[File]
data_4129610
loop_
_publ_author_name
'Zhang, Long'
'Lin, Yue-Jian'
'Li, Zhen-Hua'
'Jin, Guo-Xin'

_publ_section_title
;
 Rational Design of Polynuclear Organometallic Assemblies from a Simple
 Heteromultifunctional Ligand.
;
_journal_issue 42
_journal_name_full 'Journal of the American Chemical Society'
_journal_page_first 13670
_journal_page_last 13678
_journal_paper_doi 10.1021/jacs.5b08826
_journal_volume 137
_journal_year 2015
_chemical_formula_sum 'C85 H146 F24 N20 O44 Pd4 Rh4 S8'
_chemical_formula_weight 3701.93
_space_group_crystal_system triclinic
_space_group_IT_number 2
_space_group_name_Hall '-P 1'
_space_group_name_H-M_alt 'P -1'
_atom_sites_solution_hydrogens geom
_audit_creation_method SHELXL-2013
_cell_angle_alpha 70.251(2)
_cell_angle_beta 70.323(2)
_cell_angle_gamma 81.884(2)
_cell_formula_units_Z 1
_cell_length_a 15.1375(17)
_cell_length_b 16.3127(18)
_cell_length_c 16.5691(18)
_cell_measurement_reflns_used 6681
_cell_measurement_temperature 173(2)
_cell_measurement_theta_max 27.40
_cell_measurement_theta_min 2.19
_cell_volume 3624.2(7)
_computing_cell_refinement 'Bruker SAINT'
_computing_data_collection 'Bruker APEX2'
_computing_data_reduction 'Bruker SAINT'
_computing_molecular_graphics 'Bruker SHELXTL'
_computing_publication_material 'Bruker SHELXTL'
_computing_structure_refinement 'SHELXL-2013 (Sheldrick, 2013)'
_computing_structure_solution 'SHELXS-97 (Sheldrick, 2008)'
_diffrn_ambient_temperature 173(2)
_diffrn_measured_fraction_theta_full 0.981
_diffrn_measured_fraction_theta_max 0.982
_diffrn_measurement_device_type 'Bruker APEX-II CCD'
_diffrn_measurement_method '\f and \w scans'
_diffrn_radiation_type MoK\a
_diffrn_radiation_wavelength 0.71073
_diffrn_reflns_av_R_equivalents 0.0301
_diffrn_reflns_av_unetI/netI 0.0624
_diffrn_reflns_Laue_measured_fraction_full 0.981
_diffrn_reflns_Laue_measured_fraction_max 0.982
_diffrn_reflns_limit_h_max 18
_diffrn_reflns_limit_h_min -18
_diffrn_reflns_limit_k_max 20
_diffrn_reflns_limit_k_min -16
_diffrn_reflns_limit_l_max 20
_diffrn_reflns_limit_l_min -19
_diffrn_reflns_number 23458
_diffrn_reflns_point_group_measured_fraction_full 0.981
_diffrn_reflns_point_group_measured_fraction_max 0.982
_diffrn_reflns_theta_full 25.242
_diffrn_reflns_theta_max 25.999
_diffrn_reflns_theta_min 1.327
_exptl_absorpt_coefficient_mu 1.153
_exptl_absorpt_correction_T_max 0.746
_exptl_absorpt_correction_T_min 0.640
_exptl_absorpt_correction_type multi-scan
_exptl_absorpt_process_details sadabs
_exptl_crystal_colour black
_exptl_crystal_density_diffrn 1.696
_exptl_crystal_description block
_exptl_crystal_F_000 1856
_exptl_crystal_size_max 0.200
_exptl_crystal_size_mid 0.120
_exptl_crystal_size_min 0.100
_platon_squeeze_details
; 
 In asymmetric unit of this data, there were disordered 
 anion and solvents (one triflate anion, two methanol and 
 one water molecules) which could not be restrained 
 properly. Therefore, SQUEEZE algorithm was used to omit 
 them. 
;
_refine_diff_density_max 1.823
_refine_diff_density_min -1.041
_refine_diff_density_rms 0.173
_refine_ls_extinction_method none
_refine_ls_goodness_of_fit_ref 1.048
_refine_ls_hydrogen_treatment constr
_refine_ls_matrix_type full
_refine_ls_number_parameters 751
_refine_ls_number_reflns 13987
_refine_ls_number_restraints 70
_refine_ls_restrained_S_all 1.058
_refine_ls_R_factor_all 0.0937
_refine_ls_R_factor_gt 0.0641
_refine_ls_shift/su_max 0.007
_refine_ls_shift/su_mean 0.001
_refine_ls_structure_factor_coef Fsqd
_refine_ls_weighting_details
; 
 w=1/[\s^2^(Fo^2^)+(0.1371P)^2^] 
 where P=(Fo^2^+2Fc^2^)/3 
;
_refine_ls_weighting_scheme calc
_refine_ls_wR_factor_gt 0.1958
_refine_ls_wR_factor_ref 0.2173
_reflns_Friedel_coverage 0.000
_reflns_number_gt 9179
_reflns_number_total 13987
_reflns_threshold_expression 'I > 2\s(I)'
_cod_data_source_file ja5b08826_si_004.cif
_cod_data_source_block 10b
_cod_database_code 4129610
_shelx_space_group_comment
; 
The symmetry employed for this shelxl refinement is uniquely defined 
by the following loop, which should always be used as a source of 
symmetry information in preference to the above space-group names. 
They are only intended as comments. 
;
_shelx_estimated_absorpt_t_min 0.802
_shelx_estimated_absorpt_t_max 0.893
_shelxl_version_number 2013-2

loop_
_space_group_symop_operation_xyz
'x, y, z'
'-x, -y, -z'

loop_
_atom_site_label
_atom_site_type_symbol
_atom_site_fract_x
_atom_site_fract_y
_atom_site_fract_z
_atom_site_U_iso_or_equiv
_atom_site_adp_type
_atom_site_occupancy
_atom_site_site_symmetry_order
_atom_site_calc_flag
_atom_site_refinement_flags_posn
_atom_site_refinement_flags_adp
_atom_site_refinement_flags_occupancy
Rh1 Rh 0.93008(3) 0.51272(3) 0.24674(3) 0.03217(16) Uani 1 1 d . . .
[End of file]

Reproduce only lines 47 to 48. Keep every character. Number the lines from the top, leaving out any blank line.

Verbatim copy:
_diffrn_ambient_temperature 173(2)
_diffrn_measured_fraction_theta_full 0.981